From A to Z: Fascinating Animal Facts That’ll Have You Amazed!

Title: From A to Z: Fascinating Animal Facts That’ll Have You Amazed!


The animal kingdom is a vast and endlessly intriguing place to explore. From the tiny hummingbird to the majestic blue whale, each animal species has its unique characteristics and amazing adaptations that allow them to survive and thrive in the wild. In this article, we will take a journey from A to Z, uncovering some of the most incredible facts about the animal world!

A: Arctic Foxes

These small but tough creatures have fur-covered paws that act like snowshoes, helping them walk through snow without sinking. As winter approaches, they transform their white coat into a cozy, thick, and warm one that helps them to camouflage against predators.

B: Blue Whales

As the largest mammal on the planet, the blue whale can reach lengths of up to 100 feet (30 meters). Possessing a heart the size of a car and consuming up to 4 tons of krill daily, these gentle giants use their powerful tails to propel themselves through the ocean.

C: Chameleons

These colorful reptiles have the remarkable ability to alter their skin color to blend in or to communicate with other chameleons. They can even change the brightness and darkness of their skin to control their body temperature!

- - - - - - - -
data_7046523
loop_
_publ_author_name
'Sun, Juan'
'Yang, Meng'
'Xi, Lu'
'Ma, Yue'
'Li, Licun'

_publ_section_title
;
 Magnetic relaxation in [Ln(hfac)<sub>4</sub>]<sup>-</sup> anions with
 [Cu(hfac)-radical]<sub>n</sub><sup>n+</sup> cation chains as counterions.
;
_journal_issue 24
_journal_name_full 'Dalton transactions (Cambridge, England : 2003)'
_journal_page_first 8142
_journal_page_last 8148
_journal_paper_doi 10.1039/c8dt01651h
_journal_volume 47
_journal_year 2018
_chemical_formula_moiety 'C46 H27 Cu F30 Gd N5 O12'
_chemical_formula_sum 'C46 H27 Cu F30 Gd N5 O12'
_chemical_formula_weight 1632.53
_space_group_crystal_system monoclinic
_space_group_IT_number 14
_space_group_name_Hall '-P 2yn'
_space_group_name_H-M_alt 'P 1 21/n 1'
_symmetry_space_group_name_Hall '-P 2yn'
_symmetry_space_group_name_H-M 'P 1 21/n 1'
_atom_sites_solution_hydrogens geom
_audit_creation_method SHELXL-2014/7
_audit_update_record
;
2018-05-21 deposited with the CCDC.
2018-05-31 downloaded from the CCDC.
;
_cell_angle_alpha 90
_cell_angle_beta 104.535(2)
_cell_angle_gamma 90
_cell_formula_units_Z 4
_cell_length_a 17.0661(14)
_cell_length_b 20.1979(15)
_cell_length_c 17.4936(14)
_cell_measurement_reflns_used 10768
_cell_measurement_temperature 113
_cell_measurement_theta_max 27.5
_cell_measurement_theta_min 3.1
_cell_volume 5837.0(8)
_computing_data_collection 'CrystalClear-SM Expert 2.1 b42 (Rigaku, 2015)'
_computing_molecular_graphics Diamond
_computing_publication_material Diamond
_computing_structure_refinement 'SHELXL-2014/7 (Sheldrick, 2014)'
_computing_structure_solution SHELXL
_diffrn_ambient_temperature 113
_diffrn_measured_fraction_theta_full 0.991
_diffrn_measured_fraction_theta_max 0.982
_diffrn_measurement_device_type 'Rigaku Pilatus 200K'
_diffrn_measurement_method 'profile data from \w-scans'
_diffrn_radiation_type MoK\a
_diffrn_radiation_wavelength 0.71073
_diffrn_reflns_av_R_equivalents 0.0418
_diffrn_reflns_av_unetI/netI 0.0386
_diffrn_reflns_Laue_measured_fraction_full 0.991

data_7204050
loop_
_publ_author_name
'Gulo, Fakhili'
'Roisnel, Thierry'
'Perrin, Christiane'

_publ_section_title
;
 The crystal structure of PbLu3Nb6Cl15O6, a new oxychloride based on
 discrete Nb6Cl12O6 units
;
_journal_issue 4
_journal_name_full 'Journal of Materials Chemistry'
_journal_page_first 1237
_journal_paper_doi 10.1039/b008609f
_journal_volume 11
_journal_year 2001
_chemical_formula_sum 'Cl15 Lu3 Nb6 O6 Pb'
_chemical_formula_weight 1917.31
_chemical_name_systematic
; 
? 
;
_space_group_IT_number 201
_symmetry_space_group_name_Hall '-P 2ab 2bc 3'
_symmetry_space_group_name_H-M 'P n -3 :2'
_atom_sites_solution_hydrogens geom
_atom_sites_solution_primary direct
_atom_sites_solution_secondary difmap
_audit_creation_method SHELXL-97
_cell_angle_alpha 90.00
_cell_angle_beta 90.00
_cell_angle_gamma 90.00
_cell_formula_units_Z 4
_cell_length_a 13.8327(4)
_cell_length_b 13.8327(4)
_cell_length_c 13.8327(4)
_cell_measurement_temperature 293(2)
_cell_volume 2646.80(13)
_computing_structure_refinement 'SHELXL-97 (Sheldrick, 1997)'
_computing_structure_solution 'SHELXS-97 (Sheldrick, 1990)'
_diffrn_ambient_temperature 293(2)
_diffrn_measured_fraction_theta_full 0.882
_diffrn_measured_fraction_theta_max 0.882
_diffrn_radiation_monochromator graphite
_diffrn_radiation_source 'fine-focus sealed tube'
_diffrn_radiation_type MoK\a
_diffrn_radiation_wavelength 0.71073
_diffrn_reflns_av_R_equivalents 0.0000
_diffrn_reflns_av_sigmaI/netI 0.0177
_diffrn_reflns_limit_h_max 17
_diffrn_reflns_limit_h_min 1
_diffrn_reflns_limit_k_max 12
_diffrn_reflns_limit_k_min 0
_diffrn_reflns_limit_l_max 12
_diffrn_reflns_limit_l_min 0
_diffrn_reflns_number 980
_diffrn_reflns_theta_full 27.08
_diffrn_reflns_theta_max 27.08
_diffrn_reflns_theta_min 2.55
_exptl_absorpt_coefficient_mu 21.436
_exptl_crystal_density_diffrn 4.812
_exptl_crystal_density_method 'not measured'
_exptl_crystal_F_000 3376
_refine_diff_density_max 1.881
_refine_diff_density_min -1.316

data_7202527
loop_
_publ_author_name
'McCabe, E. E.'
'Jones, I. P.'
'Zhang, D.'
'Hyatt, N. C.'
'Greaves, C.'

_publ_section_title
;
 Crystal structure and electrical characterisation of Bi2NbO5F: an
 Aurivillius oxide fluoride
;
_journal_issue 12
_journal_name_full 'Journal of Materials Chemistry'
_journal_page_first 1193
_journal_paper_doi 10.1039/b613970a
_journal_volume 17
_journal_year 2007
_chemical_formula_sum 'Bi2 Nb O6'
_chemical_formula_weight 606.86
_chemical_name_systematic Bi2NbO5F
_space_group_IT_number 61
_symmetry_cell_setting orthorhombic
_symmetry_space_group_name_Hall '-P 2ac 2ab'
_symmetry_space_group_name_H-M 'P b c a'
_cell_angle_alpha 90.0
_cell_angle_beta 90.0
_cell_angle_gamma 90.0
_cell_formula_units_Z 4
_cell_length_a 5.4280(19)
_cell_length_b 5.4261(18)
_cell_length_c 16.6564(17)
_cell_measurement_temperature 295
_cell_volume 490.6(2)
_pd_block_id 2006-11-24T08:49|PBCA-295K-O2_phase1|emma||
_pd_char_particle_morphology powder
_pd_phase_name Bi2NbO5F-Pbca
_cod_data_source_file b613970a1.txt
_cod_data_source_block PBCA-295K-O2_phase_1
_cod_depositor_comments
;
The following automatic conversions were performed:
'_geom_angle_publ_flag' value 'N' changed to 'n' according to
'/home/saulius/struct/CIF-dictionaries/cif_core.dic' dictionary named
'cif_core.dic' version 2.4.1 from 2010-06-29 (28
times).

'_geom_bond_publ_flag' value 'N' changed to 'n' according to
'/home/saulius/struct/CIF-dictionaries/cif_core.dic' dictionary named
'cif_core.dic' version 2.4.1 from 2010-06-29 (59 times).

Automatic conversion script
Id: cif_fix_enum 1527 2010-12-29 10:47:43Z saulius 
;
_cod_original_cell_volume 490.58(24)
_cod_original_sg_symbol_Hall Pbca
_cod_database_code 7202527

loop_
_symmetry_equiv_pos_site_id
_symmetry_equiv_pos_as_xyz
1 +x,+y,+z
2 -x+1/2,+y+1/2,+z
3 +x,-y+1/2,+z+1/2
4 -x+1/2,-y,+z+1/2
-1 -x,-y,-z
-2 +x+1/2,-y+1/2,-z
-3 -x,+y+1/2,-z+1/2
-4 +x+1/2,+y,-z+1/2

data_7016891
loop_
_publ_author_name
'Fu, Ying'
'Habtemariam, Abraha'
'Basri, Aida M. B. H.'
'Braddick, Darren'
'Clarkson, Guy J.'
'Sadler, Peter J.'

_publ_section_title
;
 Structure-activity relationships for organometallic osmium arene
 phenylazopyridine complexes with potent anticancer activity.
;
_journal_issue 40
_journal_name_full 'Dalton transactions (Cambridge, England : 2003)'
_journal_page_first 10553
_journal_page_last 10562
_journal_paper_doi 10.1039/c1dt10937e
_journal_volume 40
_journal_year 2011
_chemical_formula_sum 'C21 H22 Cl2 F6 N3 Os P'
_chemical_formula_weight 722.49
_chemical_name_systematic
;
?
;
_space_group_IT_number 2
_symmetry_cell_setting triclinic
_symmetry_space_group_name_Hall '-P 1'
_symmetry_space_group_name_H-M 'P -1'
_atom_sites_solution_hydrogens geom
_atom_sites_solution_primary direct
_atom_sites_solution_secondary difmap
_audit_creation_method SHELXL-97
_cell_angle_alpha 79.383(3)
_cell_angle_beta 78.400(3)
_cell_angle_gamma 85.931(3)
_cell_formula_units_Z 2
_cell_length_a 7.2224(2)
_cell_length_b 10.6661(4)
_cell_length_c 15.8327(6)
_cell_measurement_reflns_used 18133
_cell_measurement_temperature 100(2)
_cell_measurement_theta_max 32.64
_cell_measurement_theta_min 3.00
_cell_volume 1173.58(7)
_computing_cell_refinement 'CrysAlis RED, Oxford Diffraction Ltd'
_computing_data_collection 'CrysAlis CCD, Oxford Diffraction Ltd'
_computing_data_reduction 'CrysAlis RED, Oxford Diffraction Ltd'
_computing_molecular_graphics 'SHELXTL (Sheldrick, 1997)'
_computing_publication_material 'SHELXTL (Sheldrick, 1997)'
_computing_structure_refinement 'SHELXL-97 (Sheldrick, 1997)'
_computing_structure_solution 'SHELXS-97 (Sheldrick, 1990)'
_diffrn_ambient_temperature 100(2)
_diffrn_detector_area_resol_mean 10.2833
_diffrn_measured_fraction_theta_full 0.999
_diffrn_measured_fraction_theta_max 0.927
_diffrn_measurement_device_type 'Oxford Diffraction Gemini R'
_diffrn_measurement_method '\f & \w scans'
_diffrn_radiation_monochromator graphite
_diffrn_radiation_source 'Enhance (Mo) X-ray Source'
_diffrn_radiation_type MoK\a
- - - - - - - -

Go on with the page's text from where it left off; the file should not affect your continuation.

D: Dromedary Camels

Known as the ‘ships of the desert,’ these camels can survive up to two weeks without water, and their humps store fat, not water, which is converted into energy and water. Their wide, padded feet help them navigate the desert sand without sinking.

E: Electric Eels

Found in the freshwater rivers of South America, electric eels can generate a powerful electric discharge up to 600 volts! This incredible ability allows them to stun their prey or defend themselves from predators.

F: Fennec Foxes

Thousands of these sandy-colored foxes call the Sahara Desert home. Thanks to their huge ears, they can dissipate heat and cool down while withstanding the sweltering desert temperatures.

[Image: A collage of the mentioned animal examples – Arctic Fox, Blue Whale, Chameleon, Dromedary Camel, Electric Eel, and Fennec Fox]

G: Giant Pandas

Belonging to the bear family, Giant Pandas spend most of their time in trees and eat mostly bamboo, which makes up 99% of their diet. Their large thumbs (opposable thumbs) aid in gripping bamboo stalks.

H: Humpback Whales

These humpbacks are known for their imposing intelligence and unique hunting strategy called “bubble netting.” They trap schools of fish by blowing bubbles, then “walks” through the circle of bubble-net to catch their meal.

I: Iguanas

Primarily found in Central and South America, iguanas are herbivorous lizards that often come in green or brown color. Some species can drop their tails to escape predators, only to regenerate them later!

J: Jackrabbits

Small and quick, these desert dwellers have large hind legs that assist them in reaching speeds of up to 34 miles per hour (55 km/h). Their long ears also help dissipate heat in the desert heat.

K: Kangaroos

Renowned for their jumping aptitude, kangaroos can reach speeds of up to 56 km/h! Additionally, they have a reproductive system called lactational diapause, enabling them to pause pregnancy until environmental conditions are favorable.

L: Leafcutter Ants

In the world of insects, leafcutter ants are impressive agriculturalists. They use leaves to grow a specific fungus, which they feed on, making them the only insect known to cultivate fungus.

M: Meerkats